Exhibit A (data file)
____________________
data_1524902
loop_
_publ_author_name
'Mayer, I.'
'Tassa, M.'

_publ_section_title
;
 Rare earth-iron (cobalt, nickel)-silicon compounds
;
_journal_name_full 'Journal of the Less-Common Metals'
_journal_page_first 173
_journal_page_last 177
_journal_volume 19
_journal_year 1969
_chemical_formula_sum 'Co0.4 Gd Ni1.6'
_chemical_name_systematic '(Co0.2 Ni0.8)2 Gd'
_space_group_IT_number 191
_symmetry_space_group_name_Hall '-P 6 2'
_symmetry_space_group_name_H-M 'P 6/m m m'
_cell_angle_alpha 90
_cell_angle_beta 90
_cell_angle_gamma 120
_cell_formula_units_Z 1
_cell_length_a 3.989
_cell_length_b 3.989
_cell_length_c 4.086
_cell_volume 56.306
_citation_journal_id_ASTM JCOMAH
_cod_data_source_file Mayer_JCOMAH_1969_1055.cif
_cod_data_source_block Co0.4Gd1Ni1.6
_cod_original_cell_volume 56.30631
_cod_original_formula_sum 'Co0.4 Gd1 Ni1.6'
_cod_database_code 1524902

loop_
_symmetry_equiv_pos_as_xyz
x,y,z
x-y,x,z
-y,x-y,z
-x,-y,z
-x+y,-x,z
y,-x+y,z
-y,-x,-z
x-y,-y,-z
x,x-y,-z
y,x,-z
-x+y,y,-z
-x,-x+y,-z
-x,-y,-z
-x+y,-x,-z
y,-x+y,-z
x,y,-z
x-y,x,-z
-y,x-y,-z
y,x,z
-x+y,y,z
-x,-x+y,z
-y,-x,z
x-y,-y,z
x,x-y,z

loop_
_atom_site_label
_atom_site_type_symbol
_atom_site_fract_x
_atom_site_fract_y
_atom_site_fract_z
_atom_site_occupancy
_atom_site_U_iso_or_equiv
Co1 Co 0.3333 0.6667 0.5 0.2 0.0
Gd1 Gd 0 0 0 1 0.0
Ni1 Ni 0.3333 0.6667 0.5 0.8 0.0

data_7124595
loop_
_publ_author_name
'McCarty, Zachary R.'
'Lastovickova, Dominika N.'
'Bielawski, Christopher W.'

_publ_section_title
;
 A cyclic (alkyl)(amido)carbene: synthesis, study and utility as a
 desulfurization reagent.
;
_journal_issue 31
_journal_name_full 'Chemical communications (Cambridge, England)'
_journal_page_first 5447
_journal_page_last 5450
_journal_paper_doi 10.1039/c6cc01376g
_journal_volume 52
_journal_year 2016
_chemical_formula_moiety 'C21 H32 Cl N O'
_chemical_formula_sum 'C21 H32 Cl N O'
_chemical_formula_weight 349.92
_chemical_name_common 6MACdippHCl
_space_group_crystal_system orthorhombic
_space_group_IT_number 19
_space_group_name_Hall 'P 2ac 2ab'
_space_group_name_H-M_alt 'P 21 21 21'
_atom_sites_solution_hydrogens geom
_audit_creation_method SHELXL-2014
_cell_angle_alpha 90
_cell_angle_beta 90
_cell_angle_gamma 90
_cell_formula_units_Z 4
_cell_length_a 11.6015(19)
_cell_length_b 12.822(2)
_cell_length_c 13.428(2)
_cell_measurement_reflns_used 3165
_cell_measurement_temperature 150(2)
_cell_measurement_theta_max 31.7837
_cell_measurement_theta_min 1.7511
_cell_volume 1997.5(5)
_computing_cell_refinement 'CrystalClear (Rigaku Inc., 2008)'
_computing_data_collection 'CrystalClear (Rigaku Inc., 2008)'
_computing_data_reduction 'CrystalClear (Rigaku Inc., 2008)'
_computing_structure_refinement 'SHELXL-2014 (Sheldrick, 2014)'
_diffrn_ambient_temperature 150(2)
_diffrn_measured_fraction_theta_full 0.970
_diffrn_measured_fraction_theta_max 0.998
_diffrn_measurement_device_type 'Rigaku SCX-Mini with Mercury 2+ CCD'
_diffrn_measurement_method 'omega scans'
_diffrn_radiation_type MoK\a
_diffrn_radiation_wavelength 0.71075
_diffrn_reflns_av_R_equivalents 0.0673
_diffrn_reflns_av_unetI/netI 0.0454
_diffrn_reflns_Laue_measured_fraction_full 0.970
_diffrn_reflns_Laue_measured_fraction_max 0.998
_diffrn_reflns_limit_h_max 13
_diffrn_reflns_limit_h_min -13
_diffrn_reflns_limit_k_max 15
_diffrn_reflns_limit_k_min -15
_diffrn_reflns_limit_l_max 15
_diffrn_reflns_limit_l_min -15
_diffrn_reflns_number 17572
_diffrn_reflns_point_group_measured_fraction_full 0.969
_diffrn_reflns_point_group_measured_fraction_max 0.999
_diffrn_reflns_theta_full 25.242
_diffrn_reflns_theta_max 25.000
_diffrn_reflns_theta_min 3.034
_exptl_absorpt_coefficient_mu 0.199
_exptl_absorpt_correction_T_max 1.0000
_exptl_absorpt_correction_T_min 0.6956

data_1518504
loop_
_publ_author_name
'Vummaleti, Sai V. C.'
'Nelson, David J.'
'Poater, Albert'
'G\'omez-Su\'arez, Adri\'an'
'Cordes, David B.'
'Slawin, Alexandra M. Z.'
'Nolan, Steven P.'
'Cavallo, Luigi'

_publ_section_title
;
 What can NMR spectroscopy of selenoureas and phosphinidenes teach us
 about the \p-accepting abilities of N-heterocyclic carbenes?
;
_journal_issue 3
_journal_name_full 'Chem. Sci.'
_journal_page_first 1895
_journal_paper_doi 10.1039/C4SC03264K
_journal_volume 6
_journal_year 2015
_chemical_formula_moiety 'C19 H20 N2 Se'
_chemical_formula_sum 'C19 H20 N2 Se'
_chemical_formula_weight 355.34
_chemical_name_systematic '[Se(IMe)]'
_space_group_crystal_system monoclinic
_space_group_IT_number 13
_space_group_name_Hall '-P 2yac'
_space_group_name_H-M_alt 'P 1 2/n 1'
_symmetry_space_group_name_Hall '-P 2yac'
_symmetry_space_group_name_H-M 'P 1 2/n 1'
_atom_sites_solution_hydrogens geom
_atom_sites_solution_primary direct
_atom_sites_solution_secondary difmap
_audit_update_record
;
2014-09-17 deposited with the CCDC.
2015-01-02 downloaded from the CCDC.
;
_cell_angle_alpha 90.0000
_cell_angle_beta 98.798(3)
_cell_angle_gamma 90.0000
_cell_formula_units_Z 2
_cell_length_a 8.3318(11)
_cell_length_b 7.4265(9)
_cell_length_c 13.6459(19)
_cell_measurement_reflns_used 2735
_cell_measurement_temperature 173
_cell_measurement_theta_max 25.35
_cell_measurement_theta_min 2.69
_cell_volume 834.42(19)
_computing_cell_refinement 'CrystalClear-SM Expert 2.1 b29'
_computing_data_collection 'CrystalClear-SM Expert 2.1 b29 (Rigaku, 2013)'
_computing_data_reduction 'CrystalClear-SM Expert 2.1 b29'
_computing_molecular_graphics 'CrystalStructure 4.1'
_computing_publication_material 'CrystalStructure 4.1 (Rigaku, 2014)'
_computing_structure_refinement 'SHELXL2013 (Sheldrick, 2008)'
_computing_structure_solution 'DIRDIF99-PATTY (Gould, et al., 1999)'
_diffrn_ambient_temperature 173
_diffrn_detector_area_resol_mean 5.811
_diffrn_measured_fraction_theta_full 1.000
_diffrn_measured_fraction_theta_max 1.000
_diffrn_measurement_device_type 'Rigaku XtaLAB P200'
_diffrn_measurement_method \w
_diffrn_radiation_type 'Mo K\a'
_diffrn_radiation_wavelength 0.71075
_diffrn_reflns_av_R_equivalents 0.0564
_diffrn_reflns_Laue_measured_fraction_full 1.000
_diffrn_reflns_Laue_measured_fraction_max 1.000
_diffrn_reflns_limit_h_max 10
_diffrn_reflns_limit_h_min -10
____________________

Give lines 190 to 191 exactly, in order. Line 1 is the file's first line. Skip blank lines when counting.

_cell_measurement_theta_max 25.35
_cell_measurement_theta_min 2.69